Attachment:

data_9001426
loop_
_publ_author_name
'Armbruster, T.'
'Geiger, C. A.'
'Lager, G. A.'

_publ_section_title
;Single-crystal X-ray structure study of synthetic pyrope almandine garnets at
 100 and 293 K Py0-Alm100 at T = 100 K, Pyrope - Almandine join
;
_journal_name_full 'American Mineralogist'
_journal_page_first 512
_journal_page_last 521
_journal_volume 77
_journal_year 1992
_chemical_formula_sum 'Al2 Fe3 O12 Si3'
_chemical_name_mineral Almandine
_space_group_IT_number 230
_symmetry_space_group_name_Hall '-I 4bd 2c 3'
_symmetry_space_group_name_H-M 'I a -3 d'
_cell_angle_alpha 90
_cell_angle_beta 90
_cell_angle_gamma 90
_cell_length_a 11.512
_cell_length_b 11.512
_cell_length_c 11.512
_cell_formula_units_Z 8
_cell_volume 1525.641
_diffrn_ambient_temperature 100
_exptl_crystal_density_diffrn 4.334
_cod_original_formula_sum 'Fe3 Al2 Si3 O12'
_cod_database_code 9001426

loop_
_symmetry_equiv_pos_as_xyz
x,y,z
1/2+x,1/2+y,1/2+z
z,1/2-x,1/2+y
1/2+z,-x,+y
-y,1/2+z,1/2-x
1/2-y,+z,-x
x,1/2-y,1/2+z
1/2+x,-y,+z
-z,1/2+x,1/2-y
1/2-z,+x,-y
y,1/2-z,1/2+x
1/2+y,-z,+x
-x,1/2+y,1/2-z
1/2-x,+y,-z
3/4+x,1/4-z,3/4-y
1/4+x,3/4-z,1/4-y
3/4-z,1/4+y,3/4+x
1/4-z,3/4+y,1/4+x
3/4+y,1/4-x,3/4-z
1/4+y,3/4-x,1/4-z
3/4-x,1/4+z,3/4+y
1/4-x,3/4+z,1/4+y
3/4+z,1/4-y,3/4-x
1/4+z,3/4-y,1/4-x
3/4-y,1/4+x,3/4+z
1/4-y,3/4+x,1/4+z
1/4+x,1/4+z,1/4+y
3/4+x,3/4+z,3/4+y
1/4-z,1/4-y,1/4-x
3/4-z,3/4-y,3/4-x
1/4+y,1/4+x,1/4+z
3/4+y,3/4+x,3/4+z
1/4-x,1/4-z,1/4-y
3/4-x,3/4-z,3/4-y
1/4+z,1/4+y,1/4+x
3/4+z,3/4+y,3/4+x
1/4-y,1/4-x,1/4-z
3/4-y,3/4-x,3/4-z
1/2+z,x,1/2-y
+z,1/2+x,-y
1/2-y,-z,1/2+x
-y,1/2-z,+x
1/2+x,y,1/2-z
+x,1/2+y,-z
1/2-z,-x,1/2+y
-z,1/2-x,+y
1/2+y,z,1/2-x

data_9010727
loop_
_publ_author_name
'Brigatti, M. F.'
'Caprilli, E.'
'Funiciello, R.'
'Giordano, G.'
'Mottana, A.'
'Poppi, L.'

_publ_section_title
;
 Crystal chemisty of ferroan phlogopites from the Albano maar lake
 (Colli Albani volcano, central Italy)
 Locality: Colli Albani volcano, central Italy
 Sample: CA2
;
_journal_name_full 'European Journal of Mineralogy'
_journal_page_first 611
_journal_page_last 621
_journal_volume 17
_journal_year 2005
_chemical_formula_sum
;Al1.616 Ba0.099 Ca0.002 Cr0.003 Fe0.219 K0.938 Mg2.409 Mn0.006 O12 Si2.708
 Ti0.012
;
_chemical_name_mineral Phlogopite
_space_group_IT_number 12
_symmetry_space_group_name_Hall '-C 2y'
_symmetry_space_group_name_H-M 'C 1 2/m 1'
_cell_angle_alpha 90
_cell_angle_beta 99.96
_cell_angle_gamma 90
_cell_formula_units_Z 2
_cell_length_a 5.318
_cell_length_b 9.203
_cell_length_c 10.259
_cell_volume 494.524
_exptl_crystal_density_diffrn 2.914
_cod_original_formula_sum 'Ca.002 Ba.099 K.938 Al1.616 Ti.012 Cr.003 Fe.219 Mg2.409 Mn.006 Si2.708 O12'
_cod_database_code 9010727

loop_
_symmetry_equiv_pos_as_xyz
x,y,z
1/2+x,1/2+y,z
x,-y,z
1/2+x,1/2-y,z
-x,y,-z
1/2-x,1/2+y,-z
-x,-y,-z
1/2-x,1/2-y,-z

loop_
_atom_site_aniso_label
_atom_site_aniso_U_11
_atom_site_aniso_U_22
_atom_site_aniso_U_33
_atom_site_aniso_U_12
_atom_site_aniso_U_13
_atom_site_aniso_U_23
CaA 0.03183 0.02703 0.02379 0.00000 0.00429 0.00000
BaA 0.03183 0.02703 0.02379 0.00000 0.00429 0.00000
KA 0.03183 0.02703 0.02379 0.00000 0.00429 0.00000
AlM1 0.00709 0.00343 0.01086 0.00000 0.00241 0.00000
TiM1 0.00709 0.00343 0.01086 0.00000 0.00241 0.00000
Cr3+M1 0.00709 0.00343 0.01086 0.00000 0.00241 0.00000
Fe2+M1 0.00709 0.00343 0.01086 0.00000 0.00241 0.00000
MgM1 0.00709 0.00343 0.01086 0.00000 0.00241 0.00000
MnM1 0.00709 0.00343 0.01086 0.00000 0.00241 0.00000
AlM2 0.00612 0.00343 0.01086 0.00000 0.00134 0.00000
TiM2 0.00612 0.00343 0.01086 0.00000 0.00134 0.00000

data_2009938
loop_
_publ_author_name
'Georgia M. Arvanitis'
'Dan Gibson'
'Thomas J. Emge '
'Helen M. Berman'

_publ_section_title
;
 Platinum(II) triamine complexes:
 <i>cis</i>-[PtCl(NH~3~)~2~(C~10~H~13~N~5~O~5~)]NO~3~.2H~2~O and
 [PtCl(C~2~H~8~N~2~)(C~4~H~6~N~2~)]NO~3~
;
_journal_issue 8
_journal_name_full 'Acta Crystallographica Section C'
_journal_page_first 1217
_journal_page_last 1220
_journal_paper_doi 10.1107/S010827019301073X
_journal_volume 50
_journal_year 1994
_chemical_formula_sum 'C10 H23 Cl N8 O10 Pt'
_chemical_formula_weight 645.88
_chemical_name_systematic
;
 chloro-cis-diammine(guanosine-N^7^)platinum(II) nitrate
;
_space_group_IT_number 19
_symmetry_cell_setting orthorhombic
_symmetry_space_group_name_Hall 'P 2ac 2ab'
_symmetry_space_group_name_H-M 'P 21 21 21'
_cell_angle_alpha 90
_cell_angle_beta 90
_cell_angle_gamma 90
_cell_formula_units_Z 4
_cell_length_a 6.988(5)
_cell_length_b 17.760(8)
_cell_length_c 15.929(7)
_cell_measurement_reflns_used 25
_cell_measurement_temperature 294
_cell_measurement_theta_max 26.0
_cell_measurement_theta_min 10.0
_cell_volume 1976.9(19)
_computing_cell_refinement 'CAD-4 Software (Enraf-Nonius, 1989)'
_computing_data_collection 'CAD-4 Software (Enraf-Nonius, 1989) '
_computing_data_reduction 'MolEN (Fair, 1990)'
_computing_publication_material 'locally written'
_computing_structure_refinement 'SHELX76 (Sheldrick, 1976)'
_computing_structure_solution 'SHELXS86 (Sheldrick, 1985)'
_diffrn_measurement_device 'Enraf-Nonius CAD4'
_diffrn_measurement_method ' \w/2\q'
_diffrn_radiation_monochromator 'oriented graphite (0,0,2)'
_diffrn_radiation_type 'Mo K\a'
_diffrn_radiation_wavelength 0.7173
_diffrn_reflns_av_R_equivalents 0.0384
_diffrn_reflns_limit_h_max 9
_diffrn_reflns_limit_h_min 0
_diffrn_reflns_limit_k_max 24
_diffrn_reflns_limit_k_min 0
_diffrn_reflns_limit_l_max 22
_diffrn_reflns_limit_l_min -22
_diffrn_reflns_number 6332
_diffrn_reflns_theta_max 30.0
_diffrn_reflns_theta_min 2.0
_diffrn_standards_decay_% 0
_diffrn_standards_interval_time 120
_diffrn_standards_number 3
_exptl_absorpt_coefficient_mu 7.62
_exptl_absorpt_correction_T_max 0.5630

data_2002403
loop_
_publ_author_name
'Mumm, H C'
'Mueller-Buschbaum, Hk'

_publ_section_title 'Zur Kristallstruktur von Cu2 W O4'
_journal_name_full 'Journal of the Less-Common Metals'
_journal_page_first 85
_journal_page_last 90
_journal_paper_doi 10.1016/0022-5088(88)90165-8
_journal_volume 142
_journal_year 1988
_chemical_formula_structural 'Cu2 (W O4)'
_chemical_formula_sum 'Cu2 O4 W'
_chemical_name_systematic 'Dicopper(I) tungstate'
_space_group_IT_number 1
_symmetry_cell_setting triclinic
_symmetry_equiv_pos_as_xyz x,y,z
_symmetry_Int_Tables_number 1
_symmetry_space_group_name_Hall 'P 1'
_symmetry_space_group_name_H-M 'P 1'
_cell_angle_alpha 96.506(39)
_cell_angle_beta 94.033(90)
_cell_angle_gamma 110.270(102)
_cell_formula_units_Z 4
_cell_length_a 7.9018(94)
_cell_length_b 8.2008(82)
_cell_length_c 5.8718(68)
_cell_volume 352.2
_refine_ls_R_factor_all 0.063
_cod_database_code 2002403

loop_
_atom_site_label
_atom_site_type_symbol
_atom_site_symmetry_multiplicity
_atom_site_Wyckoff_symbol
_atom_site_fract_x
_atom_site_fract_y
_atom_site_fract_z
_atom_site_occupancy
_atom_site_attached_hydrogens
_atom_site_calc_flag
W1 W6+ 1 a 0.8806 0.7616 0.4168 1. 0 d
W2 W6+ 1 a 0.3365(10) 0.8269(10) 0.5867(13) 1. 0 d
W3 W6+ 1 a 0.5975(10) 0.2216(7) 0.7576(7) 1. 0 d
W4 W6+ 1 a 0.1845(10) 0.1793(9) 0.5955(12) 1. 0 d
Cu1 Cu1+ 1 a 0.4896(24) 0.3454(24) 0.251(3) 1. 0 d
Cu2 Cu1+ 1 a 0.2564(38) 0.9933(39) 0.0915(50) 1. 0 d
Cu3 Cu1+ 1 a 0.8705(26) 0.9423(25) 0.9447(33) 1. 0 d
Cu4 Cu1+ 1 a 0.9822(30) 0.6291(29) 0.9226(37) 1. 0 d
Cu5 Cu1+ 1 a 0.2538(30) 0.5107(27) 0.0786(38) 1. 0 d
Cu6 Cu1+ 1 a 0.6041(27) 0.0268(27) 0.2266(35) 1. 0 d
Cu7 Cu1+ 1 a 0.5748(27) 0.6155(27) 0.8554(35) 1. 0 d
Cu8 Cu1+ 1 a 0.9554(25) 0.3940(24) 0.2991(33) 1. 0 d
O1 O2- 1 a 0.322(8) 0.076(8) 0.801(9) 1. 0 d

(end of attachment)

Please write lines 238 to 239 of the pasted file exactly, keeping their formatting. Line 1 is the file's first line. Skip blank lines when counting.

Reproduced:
_symmetry_space_group_name_Hall 'P 1'
_symmetry_space_group_name_H-M 'P 1'